Ninety-nine patients (67%) had injected drugs for 13 years or more. The male patients had a history of a significantly higher proportion of non-lethal overdoses than females: 78% vs. 56%, (p < .05). In addition to heroin addiction, cannabis abuse was more common in men than in women (p < .05). No significant differences were found for gender with regard to the frequency of other substances.

Of patients with alcohol abuse/dependence according to AUDIT (T > 70), 33 individuals also had values of B-PEth associated with high consumption of alcohol (Table 1). Of all the patients 65% tested positive for hepatitis C, but only a few for hepatitis B at baseline. Most patients in the programme had been vaccinated for hepatitis A and B at admission. Only one male tested HIV-positive which reflected the low prevalence of HIV in substance abusers in Sweden.
Table 1

Drug test at admission for men and women from 2004 to 2011

 

All (N = 148)

Men (N = 115)

Women (N = 33)

Benzodiazepines

74

50.0

57

49.6

17

51.5

Cannabis

56

37.8

48

41.7

8

24.2

Amphetamine

22

14.9

18

15.7

4

12.1

Dextropropoxyphene

5

3.4

3

2.6

2

6.1

Cocaine

1

0.7

  

1

3.0

Methadone

10

6.8

7

6.1

3

9.1

Opiates

73

49.3

59

51.3

14

42.4

Buprenorphine

68

45.9

54

47.0

14

42.4

Alcohol abuse/depend.

33

22.2

25

21.7

8

24.2

Absolute numbers and percent.

The majority of the patients in this study had suffered a disruptive home environment, broken families and abuse in the family with parents having little or no education. Parental substance use in childhood was reported by 91 (62%) of the patients. Maternal substance abuse was more common among men than among women (78% versus 64%). Women reported more severe psychosocial problems than men during childhood (70% versus 60%).

Table 2 shows that 24 patients (16.2%) were born abroad, and 57 (39%) of their parents were first generation immigrants compared to 6.9% foreign immigrants in the Swedish population [61].
Table 2

Background characteristics of men and women, 2004 – 2011

 

All (N = 148)

Men (N = 115)

Women (N = 33)

Age

33.76 (21–62)

34.29 (22–62)

32.23 (20–52)

Birth country

   

Sweden

124 83.8

95 82.6

29 87.9

Scandinavia

7 4.7

5 4.3

2 6.1

Eastern Europe

13 8.8

11 9.6

2 6.1

Other countries

4 2.7

4 2.7

 

Social conditions

   

Single

109 73.6

86 74.8

23 69.7

Married/cohabiting

39 26.4

29 25.2

10 30.3

Children

72 48.6

54 47.0

18 54.5

Contact - children, 0 days

14 19.7

14 26.4

 

Last 30 days

23 32.4

14 26.4

9 50.0**

Employment

   

Work

33 22.3

26 22.6

7 21.2

Studies

1.7

 

1 3.0

Sick leave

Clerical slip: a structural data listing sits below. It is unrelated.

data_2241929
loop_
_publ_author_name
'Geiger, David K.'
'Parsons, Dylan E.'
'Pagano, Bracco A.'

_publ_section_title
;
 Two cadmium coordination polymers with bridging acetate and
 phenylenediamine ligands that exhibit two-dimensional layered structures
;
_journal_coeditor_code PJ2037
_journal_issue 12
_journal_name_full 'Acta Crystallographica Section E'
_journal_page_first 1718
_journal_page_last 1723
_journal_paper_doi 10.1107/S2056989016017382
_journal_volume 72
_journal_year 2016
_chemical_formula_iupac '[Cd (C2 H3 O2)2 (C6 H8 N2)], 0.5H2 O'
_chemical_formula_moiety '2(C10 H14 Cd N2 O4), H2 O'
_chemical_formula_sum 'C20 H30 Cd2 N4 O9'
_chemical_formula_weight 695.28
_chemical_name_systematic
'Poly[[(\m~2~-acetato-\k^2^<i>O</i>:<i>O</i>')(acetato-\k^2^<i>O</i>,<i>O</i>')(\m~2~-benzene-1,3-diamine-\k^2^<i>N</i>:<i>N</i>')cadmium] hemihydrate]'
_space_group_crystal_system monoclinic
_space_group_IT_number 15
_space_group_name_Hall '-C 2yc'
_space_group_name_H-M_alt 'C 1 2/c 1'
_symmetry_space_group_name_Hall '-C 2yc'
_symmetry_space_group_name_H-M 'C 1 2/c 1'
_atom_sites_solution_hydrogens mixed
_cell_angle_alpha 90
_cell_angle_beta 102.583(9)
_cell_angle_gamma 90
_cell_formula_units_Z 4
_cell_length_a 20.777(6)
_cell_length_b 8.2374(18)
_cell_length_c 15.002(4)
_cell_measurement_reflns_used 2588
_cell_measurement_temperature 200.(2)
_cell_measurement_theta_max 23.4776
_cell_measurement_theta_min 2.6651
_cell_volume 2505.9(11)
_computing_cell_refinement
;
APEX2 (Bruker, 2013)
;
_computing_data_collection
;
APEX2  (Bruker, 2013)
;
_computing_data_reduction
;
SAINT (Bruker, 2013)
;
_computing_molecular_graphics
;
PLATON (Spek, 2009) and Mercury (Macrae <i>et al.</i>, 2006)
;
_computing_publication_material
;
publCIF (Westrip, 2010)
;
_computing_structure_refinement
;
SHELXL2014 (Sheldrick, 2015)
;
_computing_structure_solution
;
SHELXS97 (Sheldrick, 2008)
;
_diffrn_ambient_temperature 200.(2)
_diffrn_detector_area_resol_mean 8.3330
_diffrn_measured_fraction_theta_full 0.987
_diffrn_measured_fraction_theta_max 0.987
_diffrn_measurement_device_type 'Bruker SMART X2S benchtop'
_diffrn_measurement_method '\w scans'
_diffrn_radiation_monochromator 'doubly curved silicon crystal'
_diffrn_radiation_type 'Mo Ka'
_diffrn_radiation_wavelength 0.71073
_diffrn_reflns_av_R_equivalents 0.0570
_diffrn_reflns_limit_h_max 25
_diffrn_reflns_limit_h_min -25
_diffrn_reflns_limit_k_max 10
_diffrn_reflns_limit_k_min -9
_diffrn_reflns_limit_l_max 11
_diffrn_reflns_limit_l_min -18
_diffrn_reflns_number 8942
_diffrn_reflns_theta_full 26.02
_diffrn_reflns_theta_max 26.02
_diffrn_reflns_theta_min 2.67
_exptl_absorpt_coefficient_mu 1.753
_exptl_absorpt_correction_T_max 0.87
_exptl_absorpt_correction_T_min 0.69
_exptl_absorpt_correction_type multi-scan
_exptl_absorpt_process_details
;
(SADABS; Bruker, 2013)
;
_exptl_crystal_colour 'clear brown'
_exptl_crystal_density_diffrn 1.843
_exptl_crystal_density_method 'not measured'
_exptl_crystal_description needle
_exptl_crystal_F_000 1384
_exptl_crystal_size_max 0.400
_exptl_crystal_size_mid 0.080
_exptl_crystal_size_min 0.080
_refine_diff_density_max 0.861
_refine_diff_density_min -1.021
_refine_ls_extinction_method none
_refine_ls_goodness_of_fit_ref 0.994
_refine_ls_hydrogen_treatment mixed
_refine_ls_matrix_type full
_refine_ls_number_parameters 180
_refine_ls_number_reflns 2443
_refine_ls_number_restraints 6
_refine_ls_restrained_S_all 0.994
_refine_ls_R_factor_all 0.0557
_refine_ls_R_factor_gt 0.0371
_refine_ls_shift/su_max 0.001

5 3.4

4 3.5

1 3.0

Subsidized wage compens.

14 9.5

11 9.6

3 9.1

Unemployed

95 64.2

74 64.3

21 63.6

Residence

   

Private leases

63 42.6

44 38.3

19 57.6*

Parents apartment

23 15.5

22 19.1*

1 3.0

Support apartment

36 24.3

29 25.2

7 21.2

Intrinsic/cohabiting

26 17.6

20 17.4

6 18.2

Education

   

Elementary school

145 98.0

114 99.1

31 93.9

Not completed high school

52 35.1

36 31.3

6 48.5

High school

50 33.8

39 33.9

11 33.3

Vocational training

42 28.4

35 30.4

7 21.2

Municipal adult education

9 6.1

3 2.6

6 18.2***

University

6 4.1

4 3.5

2 6.1

Age at onset drug - range

   

Tobacco

11.94 5-27

11,91 15-27

12,03 7-19

Alcohol

12.84 5-19

12,83 5-19

13,33 8-19

Drugs

14.61 9-37

14,66 9-37

14,45 11-20

Treatment experience

   

Outpatient

111 75.0

84 73.0

27 81.8

Treatment voluntary

102 68.9

78 67.8

24 72.7

Compulsory care (LVM)

31 20.9

21 18.3

10 30.3*

HIV and hepatitis

   

HIV

1.7

1 .9

 

Hepatitis C-positive

95 64.2

74 64.3

21 63.6

Hepatit B-positive

2 1.4

2 1.7

 

Tested no hepatitis

53 35.8

41 35.7

12 36.4

Vaccinations

96 64.9

73 63.5

23 69.7

Psychiatric treatment

   

Psychiatric treatment

74 50.0

51 44.3

23 69.7**

Any medication

93 62.8

65 56.5

28 84.8**

Any antidepressant

83 56.1

59 51.3

24 72.7*

Any anxiolytic

36 24.3

23 20.0

13 39.4*

Any neuroleptic

15 10.1

9 7.8

6 18.2

Criminality

   

Sentenced to prison

80 54.1

71 61.7**

9 27.3

Probation previously

108 73.0

92 80.0***

16 48.5

Current probation

60 40.5

49 42.6

11 33.3

Months in prison (M, SD)

14.4 (24.2)

17.3 (26.0)**

4.2 (11.6)

* p < 0.05;** p < 0.01;*** p < 0.001.

Absolute number, range and percent.

Social conditions and employment at admission